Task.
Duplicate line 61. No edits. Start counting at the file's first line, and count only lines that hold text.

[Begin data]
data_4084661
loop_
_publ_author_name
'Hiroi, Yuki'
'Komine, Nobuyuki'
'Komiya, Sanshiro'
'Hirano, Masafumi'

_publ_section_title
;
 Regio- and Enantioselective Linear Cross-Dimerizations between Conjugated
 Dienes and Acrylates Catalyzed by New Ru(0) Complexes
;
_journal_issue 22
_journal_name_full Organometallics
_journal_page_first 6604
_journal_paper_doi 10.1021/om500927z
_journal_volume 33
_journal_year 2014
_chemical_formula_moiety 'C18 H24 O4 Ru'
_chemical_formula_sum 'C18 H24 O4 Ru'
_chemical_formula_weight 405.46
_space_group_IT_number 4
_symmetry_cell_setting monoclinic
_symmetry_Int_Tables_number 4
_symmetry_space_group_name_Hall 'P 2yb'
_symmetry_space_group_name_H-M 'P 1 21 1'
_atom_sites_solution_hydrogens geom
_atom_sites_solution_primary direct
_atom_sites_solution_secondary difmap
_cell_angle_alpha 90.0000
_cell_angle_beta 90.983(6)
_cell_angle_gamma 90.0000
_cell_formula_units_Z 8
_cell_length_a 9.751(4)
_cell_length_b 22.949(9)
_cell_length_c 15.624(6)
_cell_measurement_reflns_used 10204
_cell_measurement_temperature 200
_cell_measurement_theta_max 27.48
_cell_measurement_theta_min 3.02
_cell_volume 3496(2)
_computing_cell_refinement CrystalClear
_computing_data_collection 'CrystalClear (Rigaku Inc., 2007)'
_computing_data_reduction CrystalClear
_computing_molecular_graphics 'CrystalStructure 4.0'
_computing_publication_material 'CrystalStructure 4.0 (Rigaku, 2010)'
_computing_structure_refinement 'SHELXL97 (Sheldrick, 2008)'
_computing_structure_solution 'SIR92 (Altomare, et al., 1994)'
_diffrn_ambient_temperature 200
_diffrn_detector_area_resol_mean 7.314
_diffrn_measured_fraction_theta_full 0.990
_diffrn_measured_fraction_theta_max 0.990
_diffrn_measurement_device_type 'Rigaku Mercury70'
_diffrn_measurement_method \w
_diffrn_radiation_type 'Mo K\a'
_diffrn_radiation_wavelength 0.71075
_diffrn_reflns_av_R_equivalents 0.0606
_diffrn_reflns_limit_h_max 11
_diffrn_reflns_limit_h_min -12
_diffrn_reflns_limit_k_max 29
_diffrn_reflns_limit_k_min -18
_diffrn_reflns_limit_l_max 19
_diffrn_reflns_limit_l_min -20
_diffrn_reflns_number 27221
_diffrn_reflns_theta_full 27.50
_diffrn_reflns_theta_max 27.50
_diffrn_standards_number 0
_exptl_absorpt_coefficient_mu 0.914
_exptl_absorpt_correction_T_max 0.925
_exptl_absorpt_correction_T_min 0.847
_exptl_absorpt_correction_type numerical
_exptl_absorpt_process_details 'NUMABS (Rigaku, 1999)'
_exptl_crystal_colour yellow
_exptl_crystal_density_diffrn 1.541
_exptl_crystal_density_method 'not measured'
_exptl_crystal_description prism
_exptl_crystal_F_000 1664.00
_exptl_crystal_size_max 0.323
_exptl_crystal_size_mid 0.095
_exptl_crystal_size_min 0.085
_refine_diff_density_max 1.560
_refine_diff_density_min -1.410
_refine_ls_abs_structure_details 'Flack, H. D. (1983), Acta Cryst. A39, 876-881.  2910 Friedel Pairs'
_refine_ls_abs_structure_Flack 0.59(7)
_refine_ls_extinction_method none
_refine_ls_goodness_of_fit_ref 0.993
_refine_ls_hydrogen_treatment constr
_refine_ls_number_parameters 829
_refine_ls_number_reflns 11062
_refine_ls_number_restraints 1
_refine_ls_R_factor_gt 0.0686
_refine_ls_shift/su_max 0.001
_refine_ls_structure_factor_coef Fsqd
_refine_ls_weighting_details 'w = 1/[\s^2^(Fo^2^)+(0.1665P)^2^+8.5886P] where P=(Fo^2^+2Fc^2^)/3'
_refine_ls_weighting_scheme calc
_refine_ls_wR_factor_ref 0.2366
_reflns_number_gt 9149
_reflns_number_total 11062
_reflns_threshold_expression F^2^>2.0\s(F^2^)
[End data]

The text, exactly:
_diffrn_reflns_limit_k_min -18